When people give you career advice they usually tell you to “do what you love.” That is complicated for me, because I love a lot of things.

When I was younger, I used to love to dance and choreograph. In fact, I loved it more than I loved any other activity in the world. For me, dancing came almost as naturally as breathing. Even though I didn’t have a lot of professional or technical training, I was good at it. By Junior year I was already captain of my high school drill team. I went to state conventions and competitions, and later took my team to nationals at Disney World, where we won first place (and I won my cherished “Best Choreography” award). I thought I had found my calling; I was on the road to becoming a professional dancer and choreographer.

Everything changed the summer before my senior year of high school. I injured my knee at dance camp and had arthroscopic surgery to remove the damaged cartilage. The recovery was rough. I eventually went back to dancing and choreographing, but within a year my “good knee” turned into another bad knee, and I had yet another surgery. At that point my surgeon implored me to stop dancing. I was crushed. Soon after, I moved across the country to start college and hopefully find a new dream.

I spent my first few years of college as an undeclared major. I never lacked ambition or drive, but I still didn’t know what I wanted to do or where to focus all my energy. But then…(drum roll)…I found the Comm Dept. Oh glorious media! Writing, photography, theater – all things I enjoyed! Thanks to the promptings of my lovely professors Jan Pletcher and Donna Downs, I became a Communications major. I rocked my journalism classes and my articles were published in local newspapers and magazines. I took a semester of acting class and found myself starring in a school play. I interned in our university’s PR department and edited publications. Somewhat unrelated to the department (but still enjoyable), I found a niche in our annual airband competition and choreographed and performed several dance numbers for the stage. I still didn’t find that “one thing,” I was passionate about, but I was having a blast.

In the course of my studies I read a lot about how media – namely film and television – had a powerful impact on culture. I spent my final semester of school at a “semester in LA” film  program, where I interned at a dance & choreography agency and took classes in Hollywood. During that semester my professors encouraged me to view Hollywood as a “mission field” with a huge and powerful impact. I was sold. I didn’t like my internship, and I had no idea where I fit in the greater scheme of things, but I knew that I wanted to work “in the industry.”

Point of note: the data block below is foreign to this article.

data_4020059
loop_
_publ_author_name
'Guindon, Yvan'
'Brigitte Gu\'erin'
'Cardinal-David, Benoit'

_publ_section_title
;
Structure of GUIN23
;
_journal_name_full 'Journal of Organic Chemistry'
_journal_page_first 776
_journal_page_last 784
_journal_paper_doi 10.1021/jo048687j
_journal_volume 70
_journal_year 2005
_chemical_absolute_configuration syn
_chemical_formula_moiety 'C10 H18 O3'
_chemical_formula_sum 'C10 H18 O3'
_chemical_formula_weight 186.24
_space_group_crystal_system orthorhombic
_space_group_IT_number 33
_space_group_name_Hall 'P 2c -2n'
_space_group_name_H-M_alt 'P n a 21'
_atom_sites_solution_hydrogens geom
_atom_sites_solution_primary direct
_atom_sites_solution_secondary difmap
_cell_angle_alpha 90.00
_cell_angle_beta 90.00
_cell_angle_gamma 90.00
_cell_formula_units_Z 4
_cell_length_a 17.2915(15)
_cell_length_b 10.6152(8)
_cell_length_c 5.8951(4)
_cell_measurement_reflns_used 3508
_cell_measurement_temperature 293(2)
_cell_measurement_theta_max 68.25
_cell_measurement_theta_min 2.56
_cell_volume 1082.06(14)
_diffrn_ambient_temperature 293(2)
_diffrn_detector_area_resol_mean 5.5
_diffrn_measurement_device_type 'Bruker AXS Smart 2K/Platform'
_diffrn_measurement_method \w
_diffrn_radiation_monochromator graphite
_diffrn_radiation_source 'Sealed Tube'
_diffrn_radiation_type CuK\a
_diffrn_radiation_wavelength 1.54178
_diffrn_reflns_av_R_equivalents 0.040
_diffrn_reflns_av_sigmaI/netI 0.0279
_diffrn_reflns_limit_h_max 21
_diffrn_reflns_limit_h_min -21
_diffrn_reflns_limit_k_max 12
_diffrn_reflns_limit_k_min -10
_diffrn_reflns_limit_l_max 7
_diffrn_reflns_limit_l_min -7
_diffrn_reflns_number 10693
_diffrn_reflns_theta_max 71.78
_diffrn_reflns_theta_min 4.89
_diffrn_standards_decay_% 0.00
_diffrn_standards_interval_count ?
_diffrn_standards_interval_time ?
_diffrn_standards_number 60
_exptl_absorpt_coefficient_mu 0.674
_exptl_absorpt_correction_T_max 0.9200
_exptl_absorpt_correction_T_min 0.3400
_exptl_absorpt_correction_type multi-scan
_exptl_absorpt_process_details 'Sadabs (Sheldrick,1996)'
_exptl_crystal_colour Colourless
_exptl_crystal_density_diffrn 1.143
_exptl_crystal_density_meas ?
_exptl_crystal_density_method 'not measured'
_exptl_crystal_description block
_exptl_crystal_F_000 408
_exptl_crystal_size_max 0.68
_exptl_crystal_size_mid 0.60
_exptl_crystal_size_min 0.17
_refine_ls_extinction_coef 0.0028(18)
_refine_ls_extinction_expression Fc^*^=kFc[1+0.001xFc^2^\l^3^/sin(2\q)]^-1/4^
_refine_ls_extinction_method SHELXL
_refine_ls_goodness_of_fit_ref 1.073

I’ve been living and working in Hollywood for four and a half years now, and I still don’t know where I fit in the greater scheme of things. I can tell you, however, that I’ve been through some really hard times. I had my quarter life crisis before I ever hit 25 (appropriately so, as most people don’t live to be 100). I’ve worked grunt jobs, mindless jobs, thankless jobs, temp jobs, 70+ hour production weeks, and I’ve done on-set manual labor. I’ve interviewed for countless positions. I’ve produced an independent DVD. And I still haven’t found anything that’s given me the same amount joy that I felt when I was dancing.

Even though the economy has tanked, I’ve been blessed with a long-term temp job from 9:00-6:00 everyday. Working a mere 40-hour week (yes, this is the mentality you get in Hollywood, a 40-hour week is a walk in the park) has opened several hours in my day that I now use for gym time, Life Group, movie screenings and events, line dancing, and other fun non-work activities. I have been embracing this time in my life as a season that allows me to…dare I say it…have fun and do what I love outside of work. Maybe I’ll never have just one thing that I love, but I do know that I already have two: writing and dance (hopefully the non-knee destroying kind).

I still haven’t let myself off the hook to figure out what I want to do for pay (afterall, it would be a welcome change to actually be stimulated by my paying job), but perhaps this is the time to rediscover and nurture those things that make me happy in life. I want to be present in whatever season I find myself, so that I can welcome the next season of my life with open (happy) arms.